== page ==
The National Climate Data Centerr (NCDC) released its computation of average annual temperatures for 2012, and it was the hottest on record. By a lot.
The first graph shows average annual temperature from 1895 to 2012. The solid red line is for the Continental United States, the solid blue line is for Missouri. I’ve added dashed trend lines. First, you can see that the average temperature in Missouri is higher than the national average, by about 2.5°F. I’m not sure why, we’re pretty centrally located.
The year-to-year change in average temperature also tends to be higher for Missouri than nationally. Not surprising; as a single state, Missouri can be influenced by regional weather patterns, while national patterns might be balanced by what’s occurring in different regions. The average yearly difference computes to 0.75°F for the Continental U.S., and to 1.32° for Missouri.
The graph shows that both Missouri and the country were cooler in 1895 than they are now. The state warmed in the 1930s – that corresponds with the dust-bowl era. Then it cooled again in the 1960s and 70s. In about 1980, it started to warm again. Nationally, the period since 2000 has been the hottest on record. Until 2012, Missouri had been warm during the 2000s, but not as warm as the 1930s. Last year shattered records, however, both in Missouri and nationally.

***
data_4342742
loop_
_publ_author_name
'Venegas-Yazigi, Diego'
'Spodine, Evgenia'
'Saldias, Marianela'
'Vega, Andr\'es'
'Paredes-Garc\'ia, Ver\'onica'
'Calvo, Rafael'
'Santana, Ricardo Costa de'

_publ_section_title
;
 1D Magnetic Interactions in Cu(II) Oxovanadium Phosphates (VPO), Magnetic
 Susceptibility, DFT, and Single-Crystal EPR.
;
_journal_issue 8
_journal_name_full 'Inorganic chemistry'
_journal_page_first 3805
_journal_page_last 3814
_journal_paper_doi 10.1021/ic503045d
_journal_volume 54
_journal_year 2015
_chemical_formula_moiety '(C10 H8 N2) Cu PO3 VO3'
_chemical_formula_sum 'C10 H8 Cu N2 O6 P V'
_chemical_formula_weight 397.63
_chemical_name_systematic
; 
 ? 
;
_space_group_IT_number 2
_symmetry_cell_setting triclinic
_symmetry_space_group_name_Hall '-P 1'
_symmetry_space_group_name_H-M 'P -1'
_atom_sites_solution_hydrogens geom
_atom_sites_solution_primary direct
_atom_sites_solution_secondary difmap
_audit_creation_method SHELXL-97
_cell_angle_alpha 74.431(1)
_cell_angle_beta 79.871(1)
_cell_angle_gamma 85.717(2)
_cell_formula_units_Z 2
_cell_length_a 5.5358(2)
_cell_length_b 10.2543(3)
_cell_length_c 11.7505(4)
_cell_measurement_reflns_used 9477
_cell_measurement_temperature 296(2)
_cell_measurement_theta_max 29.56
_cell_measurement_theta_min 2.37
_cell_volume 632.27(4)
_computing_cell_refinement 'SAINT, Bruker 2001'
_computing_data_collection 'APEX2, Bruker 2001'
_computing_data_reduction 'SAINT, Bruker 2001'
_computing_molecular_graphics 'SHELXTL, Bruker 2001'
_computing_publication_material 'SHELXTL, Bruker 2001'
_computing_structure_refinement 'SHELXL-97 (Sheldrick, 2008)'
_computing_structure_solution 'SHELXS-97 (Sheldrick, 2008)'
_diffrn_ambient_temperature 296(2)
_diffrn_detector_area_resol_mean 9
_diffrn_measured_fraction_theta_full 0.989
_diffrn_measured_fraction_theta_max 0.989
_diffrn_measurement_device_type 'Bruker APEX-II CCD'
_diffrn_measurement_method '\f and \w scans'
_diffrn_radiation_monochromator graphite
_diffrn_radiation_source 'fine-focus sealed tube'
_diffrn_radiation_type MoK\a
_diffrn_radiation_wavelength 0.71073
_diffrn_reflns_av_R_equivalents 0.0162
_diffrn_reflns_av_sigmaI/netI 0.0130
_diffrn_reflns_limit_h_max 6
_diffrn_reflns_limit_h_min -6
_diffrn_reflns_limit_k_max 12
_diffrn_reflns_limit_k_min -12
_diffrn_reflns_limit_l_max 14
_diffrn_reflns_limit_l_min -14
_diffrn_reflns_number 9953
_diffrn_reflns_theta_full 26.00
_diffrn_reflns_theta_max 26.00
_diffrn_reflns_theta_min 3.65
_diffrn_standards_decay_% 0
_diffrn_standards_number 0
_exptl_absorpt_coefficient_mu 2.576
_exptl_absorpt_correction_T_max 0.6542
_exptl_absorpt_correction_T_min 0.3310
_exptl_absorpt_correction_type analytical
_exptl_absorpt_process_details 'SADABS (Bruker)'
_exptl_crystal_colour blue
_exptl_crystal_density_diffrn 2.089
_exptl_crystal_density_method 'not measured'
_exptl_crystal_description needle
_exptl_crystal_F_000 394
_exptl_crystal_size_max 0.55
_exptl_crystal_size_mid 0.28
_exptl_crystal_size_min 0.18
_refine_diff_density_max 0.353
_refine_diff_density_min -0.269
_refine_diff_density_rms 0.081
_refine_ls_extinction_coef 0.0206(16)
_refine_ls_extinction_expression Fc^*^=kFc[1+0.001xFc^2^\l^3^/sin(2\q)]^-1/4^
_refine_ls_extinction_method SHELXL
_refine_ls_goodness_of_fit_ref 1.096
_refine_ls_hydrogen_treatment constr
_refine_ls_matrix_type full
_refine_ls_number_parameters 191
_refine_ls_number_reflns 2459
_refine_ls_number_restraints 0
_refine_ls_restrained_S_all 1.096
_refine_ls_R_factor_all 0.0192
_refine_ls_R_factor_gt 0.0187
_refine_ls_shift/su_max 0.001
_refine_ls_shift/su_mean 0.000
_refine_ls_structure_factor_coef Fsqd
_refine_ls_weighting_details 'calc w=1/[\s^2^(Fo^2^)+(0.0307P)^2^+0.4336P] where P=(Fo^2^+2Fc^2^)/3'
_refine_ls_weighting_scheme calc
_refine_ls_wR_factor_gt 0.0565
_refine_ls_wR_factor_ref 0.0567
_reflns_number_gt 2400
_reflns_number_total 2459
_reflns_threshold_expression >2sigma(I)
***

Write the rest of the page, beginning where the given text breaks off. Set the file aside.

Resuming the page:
The next graphic shows how hot it was in each state by rank: 118 means it was the hottest year ever recorded, 117 means it was the second hottest, and so forth. Not every state had its hottest year on record, but quite a few did, many of them close to Missouri. Only the State of Washington wasn’t so hot.
Temperature data like this is the very heart of the theory of global warming. Clearly there is a lot of variability in climate year-to-year, and over larger time periods as well. However, the trend is clearly towards higher temperatures, and the question is why that is happening now. This is a period when the physical patterns that control climate (solar cycles, volcanic eruptions, or El Niño, for instance) do not suggest that it should be trending warmer as shown in the data. The theory of global warming due mostly to human emission of greenhouse gas emissions best explains what is happening.
Sources: much of the data on the NCDC website is created dynamically in response to queries entered by each user. Other data, like announcements, changes frequently. The day I did this post, I found the map of statewide ranks on the State of the Climate page, http://www.ncdc.noaa.gov/sotc.
The data I used to create the graphs of average temperature over time were created on the Plot Time Series page, http://www.ncdc.noaa.gov/temp-and-precip/time-series.